Idiosyncratic opportunities in industry vertical plays. SMB financial SW leader INTU has potential as it executes its shift to a SaaS model. Thinly covered and fast growing investor services software provider BR is also intriguing. Other stocks in the category are tied to investment cycles in their specific target industries, several of them – AMAT, PTC, SNPS, CGNX, CDNS and TER – tied to semiconductor manufacturing that is trending toward trough spending,

The Large Cap Model Portfolio returns to strong performance. Our Large Cap Portfolio was up 950bp since our last update on Oct 30, 40bp above the tech components of the S&P500. Performance had been weak in the 6 months from April, after outperformance in the two prior years. NFLX, DATA, ARM and AAPL were particularly strong performers, with the negative reaction to the most recent QCOM and MSFT quarters partially offsetting them. We are removing STX in favor of its competitor WDC, based on their recent records of execution. We are also returning AMZN to the portfolio, given expectations of improving near term margins, replacing PAY. As noted, we are retaining AAPL with expectations of further appreciation, but with a note of caution given the very difficult compares that will begin in September.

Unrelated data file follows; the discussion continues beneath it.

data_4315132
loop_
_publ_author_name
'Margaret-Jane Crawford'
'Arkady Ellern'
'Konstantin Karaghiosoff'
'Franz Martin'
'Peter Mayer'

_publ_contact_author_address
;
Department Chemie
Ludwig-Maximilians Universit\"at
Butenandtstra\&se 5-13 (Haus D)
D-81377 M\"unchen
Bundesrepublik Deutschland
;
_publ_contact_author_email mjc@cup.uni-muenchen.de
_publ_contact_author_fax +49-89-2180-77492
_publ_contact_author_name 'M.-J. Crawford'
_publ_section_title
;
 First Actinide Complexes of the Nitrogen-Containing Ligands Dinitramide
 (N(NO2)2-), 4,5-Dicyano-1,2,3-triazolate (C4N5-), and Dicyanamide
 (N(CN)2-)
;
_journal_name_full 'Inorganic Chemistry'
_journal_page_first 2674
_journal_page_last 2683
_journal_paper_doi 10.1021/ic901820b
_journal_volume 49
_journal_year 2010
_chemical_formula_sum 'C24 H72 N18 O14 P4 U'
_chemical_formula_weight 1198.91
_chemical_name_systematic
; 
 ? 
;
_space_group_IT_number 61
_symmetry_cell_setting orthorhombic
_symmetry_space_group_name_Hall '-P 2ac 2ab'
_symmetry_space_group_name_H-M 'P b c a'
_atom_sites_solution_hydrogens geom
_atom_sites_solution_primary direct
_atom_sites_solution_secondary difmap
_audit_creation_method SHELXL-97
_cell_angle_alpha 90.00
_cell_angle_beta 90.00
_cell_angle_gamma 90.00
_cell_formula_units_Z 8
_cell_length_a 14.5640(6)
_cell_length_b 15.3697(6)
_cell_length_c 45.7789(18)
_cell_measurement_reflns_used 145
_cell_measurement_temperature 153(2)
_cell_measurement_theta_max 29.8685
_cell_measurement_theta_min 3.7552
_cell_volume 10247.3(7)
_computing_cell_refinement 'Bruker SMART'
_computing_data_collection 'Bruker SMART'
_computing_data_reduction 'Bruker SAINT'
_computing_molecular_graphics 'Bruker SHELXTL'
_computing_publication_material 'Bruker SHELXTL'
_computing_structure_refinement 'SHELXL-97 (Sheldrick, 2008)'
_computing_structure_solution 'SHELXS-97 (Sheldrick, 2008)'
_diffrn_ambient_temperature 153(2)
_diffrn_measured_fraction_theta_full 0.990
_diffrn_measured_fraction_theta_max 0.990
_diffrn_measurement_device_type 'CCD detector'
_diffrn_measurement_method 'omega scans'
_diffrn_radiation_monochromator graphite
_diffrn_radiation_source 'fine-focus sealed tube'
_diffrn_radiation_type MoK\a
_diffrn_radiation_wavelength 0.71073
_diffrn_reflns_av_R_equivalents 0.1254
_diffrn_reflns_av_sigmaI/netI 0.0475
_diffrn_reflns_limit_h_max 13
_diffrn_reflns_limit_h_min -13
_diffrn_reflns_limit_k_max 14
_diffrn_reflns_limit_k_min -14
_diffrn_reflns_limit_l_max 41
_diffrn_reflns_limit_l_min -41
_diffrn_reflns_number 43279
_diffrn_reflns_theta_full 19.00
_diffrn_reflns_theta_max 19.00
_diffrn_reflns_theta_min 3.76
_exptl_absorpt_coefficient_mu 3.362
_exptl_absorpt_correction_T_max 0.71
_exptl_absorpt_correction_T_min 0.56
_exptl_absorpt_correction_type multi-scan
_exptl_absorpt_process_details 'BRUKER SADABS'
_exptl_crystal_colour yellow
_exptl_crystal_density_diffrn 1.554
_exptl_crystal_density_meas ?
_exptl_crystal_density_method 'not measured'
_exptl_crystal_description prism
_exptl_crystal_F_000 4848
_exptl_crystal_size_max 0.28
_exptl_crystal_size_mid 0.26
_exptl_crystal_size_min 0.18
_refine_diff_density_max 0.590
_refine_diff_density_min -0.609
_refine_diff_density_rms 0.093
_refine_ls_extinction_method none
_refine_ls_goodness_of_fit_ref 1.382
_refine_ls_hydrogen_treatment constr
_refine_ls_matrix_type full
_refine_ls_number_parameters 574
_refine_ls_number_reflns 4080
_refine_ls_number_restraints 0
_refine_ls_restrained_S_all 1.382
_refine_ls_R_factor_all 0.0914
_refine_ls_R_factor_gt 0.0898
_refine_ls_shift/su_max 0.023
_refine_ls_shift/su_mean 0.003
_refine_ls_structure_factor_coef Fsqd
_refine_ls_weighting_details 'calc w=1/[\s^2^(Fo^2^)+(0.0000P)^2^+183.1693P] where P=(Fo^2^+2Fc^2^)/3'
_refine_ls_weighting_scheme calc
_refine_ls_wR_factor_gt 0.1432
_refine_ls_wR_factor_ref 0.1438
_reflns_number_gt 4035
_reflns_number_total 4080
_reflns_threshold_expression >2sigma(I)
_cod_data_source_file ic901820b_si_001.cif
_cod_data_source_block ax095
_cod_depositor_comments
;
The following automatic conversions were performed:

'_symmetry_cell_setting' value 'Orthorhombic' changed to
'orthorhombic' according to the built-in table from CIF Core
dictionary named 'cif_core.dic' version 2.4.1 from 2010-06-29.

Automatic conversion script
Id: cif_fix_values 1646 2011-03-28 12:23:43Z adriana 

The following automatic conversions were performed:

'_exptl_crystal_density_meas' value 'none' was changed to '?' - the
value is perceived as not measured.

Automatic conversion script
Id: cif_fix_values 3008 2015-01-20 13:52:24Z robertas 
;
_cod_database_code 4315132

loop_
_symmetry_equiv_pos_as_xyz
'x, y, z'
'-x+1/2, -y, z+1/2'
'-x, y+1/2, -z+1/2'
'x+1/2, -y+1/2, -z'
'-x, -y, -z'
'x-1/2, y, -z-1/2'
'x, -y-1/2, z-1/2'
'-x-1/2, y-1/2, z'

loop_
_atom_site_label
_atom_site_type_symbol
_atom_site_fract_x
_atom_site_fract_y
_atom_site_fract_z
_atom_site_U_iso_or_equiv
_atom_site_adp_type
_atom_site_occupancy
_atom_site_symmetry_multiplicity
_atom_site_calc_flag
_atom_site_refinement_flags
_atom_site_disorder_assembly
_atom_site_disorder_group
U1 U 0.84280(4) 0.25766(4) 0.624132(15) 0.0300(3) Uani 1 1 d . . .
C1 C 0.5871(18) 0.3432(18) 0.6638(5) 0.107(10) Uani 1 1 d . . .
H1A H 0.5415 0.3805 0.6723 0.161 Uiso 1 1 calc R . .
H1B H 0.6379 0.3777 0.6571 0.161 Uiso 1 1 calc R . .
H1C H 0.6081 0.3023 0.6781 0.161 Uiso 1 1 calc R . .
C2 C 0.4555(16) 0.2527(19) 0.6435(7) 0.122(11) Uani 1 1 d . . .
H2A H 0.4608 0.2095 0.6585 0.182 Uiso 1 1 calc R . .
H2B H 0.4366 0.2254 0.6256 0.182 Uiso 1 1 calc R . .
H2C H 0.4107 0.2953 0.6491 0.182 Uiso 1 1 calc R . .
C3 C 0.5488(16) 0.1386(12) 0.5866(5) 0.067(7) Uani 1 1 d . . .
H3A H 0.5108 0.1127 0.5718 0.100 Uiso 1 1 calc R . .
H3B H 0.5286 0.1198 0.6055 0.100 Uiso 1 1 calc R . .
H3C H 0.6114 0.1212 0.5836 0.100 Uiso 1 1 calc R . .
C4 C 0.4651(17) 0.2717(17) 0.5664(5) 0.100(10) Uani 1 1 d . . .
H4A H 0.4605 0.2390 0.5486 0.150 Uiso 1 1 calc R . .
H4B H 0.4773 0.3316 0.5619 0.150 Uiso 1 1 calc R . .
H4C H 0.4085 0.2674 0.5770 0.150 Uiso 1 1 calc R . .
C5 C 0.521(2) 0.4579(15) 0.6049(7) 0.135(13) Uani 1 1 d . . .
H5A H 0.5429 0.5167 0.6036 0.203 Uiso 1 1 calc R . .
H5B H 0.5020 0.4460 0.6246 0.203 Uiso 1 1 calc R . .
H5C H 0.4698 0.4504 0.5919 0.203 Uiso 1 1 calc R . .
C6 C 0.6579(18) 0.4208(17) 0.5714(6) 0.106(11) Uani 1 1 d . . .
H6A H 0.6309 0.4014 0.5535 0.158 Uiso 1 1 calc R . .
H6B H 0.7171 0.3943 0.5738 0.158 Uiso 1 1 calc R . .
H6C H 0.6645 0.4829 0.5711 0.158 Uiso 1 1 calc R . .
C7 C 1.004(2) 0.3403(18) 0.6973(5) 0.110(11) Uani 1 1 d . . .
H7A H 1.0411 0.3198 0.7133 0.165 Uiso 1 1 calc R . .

The Small Cap Model Portfolio performed poorly. Our Small Cap Portfolio was up just 110bp from October, vs. a 610bp rise in the S&P 600 and a 1050bp increase in its tech components. Performance was scuttled by sharp declines in OPWR, WWWW, MRIN, and RKUS, overshadowing strong appreciation by PFPT and SYNA. We must replace CNVR, which was acquired by ADS during the period, as well as WWWW and MRIN, which are being removed for their disappointing performance, and JDSU, which has grown above our $3B cap guideline and doesn’t fit well to our thematic heatmap. In their place, we are adding HUBS, RENT, QLYS, and SMCI.

For our full research notes, please visit our published research site.